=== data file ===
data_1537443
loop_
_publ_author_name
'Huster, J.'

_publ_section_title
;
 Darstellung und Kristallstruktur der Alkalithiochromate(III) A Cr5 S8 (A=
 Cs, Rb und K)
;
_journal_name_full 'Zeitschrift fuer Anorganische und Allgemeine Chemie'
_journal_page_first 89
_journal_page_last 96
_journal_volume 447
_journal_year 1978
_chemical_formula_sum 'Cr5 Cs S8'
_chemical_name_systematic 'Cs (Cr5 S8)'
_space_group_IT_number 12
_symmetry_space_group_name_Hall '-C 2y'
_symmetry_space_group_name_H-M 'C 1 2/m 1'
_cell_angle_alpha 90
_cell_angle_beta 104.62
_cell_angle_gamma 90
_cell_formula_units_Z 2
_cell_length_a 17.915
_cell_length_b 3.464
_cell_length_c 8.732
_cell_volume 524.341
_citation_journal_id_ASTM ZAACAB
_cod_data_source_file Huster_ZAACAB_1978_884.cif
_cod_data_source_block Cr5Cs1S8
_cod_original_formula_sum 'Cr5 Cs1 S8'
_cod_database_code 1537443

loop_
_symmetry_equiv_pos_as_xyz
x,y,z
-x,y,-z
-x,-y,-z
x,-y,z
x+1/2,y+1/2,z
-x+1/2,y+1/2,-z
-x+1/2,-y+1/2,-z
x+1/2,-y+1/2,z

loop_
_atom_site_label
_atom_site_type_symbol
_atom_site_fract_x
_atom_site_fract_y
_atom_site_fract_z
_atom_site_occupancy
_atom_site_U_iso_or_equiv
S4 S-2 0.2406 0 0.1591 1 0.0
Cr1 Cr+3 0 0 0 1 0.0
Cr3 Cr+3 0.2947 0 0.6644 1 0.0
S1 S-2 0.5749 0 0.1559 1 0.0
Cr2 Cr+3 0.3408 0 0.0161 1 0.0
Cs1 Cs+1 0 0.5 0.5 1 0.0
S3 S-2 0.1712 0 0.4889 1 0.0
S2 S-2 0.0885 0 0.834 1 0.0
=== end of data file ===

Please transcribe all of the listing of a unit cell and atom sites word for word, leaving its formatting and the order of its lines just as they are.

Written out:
data_1537443
loop_
_publ_author_name
'Huster, J.'

_publ_section_title
;
 Darstellung und Kristallstruktur der Alkalithiochromate(III) A Cr5 S8 (A=
 Cs, Rb und K)
;
_journal_name_full 'Zeitschrift fuer Anorganische und Allgemeine Chemie'
_journal_page_first 89
_journal_page_last 96
_journal_volume 447
_journal_year 1978
_chemical_formula_sum 'Cr5 Cs S8'
_chemical_name_systematic 'Cs (Cr5 S8)'
_space_group_IT_number 12
_symmetry_space_group_name_Hall '-C 2y'
_symmetry_space_group_name_H-M 'C 1 2/m 1'
_cell_angle_alpha 90
_cell_angle_beta 104.62
_cell_angle_gamma 90
_cell_formula_units_Z 2
_cell_length_a 17.915
_cell_length_b 3.464
_cell_length_c 8.732
_cell_volume 524.341
_citation_journal_id_ASTM ZAACAB
_cod_data_source_file Huster_ZAACAB_1978_884.cif
_cod_data_source_block Cr5Cs1S8
_cod_original_formula_sum 'Cr5 Cs1 S8'
_cod_database_code 1537443

loop_
_symmetry_equiv_pos_as_xyz
x,y,z
-x,y,-z
-x,-y,-z
x,-y,z
x+1/2,y+1/2,z
-x+1/2,y+1/2,-z
-x+1/2,-y+1/2,-z
x+1/2,-y+1/2,z

loop_
_atom_site_label
_atom_site_type_symbol
_atom_site_fract_x
_atom_site_fract_y
_atom_site_fract_z
_atom_site_occupancy
_atom_site_U_iso_or_equiv
S4 S-2 0.2406 0 0.1591 1 0.0
Cr1 Cr+3 0 0 0 1 0.0
Cr3 Cr+3 0.2947 0 0.6644 1 0.0
S1 S-2 0.5749 0 0.1559 1 0.0
Cr2 Cr+3 0.3408 0 0.0161 1 0.0
Cs1 Cs+1 0 0.5 0.5 1 0.0
S3 S-2 0.1712 0 0.4889 1 0.0
S2 S-2 0.0885 0 0.834 1 0.0